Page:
Personas are a way to understand your market segment. I’ll bet you think you know all about personas. But do you have them? Are you using them to define your market segment or are they sitting in a notebook somewhere totally forgotten? I thought so. I am going to breathe some life back into those market segments, known as personas, by bringing you the traditional persona criteria and another way to look at your market segments.
One of the most engaging definitions of personas I found comes from Sean Sweeney in his article Buyer Personas—The Key to Small Business Website Success where he says, “If you have ever watched a police investigation show like CSI, you’ve probably heard the term “criminal profiling“. Investigators profile offenders so they can understand their behaviours, what makes them tick, why they do the things they do and to forecast what they will do in the future. It’s the same thing in business except we call it building buyer personas and it’s all part of persona marketing.” That is another phrase for market segment.
Why go to the trouble?
When you know the personas in your market segment you can relate to people on their level. You aren’t just sending marketing as a general concept out into the ether hoping someone somewhere finds it. You have a concrete idea of this market segment.
- With a buyer persona you don’t have to guess who you are marketing to.
- Your buyer persona helps you learn to focus on their needs and bring them to your business as the solution to their needs.
- Having personas humanized for your abstract data putting a face on all the demographic details.
- Using your personas you can help your marketing team understand your real customers.
- Buyer personas can guide you into knowing if a marketing idea is on target.
What do you need to know to develop a persona?
HubSpot created a free slide show A Marketer’s Template for Creating Buyer Personas that we are going to use to get past more lists. The four visuals below demonstrate the information you need to find out in order to market to your segment.
Another way to look at personas?
That’s the long and short of this way of determining the persona in any marketing segment. But that is not the only way to look at personas. During my research I came upon an eBook by John Bonini called The Ultimate Guide for Creating Profitable Buyer Personas. What interested me most was a graph John showed as another way to look at the questions HubSpot showed us above. What surprised me was that John didn’t talk about this chart at all in the eBook. Let’s look at it and talk about this as another way to view your persona marketing segment.
In this interesting chart, the personas are seen in the different buying stages from unaware to invested. Each of these stages has different needs, types of content, content tone and practical examples of the content. Instead of looking at a certain kind of person with information about sex, age, income, number of children, cars or dogs, this chart talks about the buyer as a buyer. Novel.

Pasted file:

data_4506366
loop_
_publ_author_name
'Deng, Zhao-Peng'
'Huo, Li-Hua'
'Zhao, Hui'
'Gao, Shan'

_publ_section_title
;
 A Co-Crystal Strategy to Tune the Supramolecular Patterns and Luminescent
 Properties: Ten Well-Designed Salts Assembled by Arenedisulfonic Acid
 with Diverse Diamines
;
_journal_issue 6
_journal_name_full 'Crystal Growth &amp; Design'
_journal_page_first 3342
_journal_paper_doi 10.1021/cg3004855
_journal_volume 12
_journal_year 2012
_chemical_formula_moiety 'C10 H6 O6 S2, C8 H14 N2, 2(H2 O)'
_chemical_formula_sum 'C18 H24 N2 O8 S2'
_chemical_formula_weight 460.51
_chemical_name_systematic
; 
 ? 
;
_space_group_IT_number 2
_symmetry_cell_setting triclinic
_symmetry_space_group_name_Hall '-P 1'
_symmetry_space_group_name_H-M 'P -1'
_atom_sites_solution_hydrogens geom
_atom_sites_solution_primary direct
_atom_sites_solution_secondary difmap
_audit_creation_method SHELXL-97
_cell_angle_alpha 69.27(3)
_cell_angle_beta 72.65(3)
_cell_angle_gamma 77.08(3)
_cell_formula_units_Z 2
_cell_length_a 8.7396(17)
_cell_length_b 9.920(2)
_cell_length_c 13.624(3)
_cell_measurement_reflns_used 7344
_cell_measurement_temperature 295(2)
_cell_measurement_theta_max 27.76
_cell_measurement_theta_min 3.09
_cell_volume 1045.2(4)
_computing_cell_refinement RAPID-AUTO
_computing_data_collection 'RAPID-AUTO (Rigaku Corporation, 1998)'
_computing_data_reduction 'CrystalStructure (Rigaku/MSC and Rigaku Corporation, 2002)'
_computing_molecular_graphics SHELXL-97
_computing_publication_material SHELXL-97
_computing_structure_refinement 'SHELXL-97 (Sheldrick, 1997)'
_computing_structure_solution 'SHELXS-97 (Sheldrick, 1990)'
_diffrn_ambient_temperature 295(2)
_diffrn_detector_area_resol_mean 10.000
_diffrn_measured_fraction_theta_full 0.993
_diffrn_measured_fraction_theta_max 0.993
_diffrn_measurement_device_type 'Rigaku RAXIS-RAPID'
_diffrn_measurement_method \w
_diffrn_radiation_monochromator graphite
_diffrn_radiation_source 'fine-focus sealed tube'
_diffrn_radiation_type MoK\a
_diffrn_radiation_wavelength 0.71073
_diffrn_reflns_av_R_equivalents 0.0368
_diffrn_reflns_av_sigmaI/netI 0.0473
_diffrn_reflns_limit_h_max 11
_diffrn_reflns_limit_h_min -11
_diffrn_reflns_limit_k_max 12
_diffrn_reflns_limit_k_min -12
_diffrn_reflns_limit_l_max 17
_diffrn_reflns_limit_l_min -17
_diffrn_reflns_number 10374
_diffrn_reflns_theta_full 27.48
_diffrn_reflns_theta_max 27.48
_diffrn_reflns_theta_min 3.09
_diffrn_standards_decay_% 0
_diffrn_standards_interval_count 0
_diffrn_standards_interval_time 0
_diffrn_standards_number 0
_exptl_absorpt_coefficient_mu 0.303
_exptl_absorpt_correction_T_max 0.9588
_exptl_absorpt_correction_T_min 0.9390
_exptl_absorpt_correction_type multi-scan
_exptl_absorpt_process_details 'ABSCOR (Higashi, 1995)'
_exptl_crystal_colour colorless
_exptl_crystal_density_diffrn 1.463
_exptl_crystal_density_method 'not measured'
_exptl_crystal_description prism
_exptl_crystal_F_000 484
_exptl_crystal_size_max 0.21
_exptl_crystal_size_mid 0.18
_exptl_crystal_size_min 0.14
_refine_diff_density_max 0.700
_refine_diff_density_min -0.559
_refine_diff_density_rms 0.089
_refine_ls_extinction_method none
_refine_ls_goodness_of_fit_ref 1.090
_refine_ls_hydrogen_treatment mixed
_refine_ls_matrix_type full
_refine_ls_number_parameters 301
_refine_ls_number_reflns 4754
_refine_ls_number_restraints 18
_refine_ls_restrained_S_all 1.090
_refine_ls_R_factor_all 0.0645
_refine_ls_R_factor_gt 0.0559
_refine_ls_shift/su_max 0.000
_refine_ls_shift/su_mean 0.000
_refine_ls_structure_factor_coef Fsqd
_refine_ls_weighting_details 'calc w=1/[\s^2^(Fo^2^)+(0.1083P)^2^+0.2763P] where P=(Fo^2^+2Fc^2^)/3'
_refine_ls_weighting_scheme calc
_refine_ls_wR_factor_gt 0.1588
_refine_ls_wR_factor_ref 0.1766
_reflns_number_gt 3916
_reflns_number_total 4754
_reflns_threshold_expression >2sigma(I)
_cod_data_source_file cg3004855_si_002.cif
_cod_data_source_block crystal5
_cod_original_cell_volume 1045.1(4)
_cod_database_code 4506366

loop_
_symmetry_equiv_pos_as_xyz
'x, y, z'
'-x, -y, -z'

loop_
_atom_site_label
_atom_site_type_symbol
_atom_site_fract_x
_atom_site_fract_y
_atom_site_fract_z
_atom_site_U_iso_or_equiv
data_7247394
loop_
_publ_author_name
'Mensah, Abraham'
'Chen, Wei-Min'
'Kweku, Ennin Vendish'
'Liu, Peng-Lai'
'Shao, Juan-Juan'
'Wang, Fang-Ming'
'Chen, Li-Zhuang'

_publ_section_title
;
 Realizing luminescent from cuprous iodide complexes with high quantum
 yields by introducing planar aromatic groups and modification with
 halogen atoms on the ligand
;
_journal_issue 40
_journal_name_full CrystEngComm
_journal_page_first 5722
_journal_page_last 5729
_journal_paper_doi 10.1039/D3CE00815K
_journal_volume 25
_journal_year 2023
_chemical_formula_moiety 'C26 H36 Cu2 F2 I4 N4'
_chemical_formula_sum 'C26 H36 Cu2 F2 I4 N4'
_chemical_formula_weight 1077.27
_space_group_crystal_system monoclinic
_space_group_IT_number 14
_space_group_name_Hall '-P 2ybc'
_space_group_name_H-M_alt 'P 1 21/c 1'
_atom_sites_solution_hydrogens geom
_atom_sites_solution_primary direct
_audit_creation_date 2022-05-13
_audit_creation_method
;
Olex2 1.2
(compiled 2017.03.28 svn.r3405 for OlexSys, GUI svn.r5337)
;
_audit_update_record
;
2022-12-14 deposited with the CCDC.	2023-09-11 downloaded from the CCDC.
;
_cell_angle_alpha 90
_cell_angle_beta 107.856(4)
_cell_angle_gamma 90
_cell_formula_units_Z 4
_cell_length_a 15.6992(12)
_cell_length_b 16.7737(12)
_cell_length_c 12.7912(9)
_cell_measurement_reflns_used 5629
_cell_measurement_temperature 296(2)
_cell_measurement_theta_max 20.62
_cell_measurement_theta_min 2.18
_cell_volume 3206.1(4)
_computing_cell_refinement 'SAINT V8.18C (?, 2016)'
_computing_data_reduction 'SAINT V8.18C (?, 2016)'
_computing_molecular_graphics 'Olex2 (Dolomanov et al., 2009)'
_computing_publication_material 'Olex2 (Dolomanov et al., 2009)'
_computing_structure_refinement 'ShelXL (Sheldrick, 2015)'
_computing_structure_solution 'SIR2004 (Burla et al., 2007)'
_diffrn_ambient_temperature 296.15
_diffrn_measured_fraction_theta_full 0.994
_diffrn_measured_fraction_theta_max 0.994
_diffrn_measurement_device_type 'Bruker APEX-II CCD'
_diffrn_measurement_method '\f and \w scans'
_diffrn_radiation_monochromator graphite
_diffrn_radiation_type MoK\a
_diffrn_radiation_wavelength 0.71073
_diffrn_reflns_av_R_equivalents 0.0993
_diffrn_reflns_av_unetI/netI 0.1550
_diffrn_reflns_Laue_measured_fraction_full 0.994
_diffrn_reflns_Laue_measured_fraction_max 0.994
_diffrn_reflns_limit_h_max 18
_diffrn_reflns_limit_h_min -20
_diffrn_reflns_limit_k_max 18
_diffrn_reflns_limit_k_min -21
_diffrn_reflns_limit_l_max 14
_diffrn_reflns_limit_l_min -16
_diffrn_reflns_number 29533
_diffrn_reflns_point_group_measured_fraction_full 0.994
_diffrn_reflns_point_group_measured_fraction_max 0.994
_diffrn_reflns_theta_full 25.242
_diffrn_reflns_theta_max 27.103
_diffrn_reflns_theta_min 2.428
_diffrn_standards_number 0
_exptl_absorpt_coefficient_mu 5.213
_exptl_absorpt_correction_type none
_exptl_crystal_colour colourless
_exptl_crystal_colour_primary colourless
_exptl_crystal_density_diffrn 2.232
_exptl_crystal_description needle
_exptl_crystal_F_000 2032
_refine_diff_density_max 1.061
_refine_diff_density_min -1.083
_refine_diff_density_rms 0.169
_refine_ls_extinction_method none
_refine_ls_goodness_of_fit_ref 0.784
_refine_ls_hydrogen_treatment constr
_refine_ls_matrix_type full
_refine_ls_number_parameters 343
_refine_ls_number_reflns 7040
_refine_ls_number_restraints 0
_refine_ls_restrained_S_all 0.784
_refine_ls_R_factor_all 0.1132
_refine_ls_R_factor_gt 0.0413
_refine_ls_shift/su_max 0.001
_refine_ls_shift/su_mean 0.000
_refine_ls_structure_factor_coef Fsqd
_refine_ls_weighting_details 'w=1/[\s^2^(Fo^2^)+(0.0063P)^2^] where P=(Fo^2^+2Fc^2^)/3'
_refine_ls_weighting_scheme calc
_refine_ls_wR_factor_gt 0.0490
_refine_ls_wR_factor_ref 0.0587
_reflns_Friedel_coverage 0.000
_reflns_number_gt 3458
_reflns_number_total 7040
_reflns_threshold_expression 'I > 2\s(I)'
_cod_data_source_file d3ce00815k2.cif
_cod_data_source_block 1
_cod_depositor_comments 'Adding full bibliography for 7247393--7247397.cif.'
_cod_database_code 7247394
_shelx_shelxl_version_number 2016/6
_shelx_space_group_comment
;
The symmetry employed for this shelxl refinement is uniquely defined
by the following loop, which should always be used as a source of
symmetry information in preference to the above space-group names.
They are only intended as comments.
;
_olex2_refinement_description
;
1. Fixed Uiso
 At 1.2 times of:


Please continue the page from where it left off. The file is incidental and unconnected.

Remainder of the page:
In a recent heartburn commercial the spokesman says, “This is the land of America where we not only sell people what they need, but we sell them things they don’t even know they need.” That certainly fits the person who is unaware of his own needs. He may be in pain, but he isn’t sure what to do about it. Like heartburn medicine, the person might think he needs to see the doctor and then finds out that there is an over-the-counter medicine to cure his pain with just one pill in the morning.
The hesitant buyer is the one who discovers when he goes to the store to get the heartburn medicine that there are several claiming to do the same thing as the one he saw on the television. Another television ad compares two cold remedies giving the consumer education in order to help them make the decision. The investigative persona seeks to be able analyze the subject and so seeks to see which cold medicine has the ingredient the other doesn’t.
In the terms of a target segment, the person who is almost ready to take the plunge may need reassurance that he is making the best choice. While not so important in buying cold medicine or heartburn medicine, this becomes a serious factor for the person buying a car. He will need to get relief from his pains of risk and doubt. He needs to feel his decision is valid.
Validation is also an issue for the committed buyer and the invested one although their needs are different. Looking at the content tone of the marketing plan for the buyer who is committed, but not yet invested, we see that he will need to look at the car brochures to see what is under the hood and what the mileage is. While the person who has invested his money in a car will want to know the best times to replace the oil, what the tire pressure should be and what is the cheapest gas he can use. He will be the one who will appreciate “Insider” Tips since he has become one.
But does this do away with what went on before?
In this graph, the target segment person can be anyone. And this can be a problem since you wouldn’t use the same advertisement style with an 8-year-old girl as you would for her 50-year-old grandmother. In order to know what the best way to target your specific market is, you still need to know who your ideal buyer is according to the information on the HubSpot charts. Then you can fit this persona into these different stages and see exactly what sort of content type and tone to use.
Have you decided to dig that old persona out of the notebook, dust it off and apply it to John’s chart? Please tell us why you would do that or why not in the box below.
Jaco Grobbelaar is the owner of BroadVision Marketing. BroadVision Marketing works with business owners to put in place inbound and outbound marketing strategies that consistently secure new clients. The BroadVision Marketing Training Center is located in Petaluma, CA and primarily serves companies in the San Francisco Bay area.